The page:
- February 27 – In Denver, Colorado, Stapleton Airport closes and is replaced by the new Denver International Airport, the largest in the United States.
- February 28 – Members of the group Patriot's Council are convicted in Minnesota of manufacturing ricin.
- March 1
- March 2 – Nick Leeson is arrested for his role in the collapse of Barings Bank.
- March 3 – In Somalia, the United Nations peacekeeping mission ends.
- March 5 – Ilija Dodić was born in Kruševac, Serbia, a famous Serbian producer and musician.
- March 6 – On an episode of The Jenny Jones Show ("Same-Sex Crushes"), Scott Amedure reveals a crush on his heterosexual friend Jonathan Schmitz. Schmitz kills Amedure several days after the show.
- March 12 – 1995 Gazi Quarter riots were occurred in Sultangazi (then Gaziosmanpaşa), Istanbul, Turkey. A few days later, the events were occurred in Ümraniye, Istanbul and Kızılay, Ankara also.
- March 13 – David Daliberti and William Barloon, two Americans working for a military contractor in Kuwait, are arrested after straying into Iraq.
- March 14 – Astronaut Norman Thagard becomes the first American to ride into space aboard a Russian launch vehicle (the Soyuz TM-21), lifting off from the Baikonur Cosmodrome in Kazakhstan.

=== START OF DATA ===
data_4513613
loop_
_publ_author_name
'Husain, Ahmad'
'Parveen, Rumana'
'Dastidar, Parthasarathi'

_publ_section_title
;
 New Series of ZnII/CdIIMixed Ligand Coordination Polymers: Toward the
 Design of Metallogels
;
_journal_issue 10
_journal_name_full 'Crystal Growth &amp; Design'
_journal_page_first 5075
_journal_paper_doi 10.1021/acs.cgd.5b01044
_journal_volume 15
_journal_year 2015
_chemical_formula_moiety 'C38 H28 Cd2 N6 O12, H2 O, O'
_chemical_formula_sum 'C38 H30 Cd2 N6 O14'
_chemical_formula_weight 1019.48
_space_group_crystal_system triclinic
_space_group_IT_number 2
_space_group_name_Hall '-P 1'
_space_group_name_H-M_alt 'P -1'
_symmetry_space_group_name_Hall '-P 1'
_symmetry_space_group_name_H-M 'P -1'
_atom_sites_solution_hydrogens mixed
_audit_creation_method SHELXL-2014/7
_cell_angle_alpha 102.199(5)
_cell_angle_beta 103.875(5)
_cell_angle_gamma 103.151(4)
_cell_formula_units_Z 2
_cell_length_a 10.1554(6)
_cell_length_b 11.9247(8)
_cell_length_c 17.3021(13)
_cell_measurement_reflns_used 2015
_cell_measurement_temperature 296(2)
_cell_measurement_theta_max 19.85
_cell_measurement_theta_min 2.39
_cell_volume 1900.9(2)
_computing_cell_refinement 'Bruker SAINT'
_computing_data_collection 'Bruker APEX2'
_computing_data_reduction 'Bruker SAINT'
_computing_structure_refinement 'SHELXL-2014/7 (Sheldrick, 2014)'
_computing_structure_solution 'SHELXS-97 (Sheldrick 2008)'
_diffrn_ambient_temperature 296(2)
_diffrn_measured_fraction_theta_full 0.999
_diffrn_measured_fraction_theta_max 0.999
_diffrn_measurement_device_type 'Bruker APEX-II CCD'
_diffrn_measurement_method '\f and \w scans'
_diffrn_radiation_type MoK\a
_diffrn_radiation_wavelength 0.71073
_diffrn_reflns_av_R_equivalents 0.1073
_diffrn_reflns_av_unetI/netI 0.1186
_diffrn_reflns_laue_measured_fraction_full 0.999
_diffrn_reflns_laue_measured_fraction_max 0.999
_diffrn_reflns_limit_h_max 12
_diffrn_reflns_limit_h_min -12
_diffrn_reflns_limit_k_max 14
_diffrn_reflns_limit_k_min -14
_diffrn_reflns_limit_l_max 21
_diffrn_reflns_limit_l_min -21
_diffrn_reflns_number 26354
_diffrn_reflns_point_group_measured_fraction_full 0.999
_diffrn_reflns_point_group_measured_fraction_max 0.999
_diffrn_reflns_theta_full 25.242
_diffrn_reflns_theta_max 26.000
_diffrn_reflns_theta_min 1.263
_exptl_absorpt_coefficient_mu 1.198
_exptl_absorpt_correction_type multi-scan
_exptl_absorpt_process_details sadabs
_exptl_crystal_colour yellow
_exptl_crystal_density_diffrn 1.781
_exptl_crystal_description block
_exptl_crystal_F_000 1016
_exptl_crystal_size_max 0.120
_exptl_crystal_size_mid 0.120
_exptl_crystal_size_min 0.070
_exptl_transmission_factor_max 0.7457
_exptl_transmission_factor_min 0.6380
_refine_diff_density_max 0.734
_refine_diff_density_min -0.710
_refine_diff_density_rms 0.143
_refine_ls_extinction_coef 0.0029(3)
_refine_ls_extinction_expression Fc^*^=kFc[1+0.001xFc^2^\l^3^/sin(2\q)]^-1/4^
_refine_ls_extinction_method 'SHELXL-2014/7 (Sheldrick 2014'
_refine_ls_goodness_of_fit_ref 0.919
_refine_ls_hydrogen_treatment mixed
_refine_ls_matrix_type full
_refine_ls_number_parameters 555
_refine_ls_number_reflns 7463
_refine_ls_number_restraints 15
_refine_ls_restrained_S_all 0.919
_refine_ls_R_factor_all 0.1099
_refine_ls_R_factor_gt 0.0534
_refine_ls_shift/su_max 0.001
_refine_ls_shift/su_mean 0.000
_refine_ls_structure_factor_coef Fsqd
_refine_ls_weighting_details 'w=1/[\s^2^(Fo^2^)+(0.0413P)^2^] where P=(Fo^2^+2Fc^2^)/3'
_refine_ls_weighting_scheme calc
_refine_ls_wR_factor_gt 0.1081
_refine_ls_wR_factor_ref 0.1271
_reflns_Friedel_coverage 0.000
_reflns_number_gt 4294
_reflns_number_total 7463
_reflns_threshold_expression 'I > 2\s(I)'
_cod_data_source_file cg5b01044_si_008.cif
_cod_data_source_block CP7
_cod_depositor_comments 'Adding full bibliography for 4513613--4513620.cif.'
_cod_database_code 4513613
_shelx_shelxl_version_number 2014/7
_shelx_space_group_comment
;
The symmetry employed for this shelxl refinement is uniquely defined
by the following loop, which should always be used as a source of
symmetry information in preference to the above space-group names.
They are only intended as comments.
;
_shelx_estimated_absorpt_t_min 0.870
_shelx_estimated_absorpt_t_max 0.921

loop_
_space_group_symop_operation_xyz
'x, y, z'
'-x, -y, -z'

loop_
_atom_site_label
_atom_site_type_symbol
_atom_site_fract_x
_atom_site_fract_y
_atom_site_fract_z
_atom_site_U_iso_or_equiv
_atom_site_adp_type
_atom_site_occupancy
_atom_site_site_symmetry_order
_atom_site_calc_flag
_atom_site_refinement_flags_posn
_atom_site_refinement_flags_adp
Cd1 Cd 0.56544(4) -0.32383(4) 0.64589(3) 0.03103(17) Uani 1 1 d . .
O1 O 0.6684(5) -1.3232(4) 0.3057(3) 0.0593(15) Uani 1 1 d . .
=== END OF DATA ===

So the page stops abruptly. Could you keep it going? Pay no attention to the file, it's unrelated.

- March 16 – Mississippi ratifies the Thirteenth Amendment, becoming the last state to approve the abolition of slavery. The amendment was nationally ratified in 1865.
- March 20 – Sarin gas attack on the Tokyo subway. Members of the Aum Shinrikyo religious cult release sarin gas on five subway trains in Tokyo, killing 13 and injuring 5,510.
- March 22 – Cosmonaut Valeri Polyakov returns after setting a record for 438 days in outer space.
- March 24 – For the first time in 26 years, no British soldiers patrol the streets of Belfast, Northern Ireland.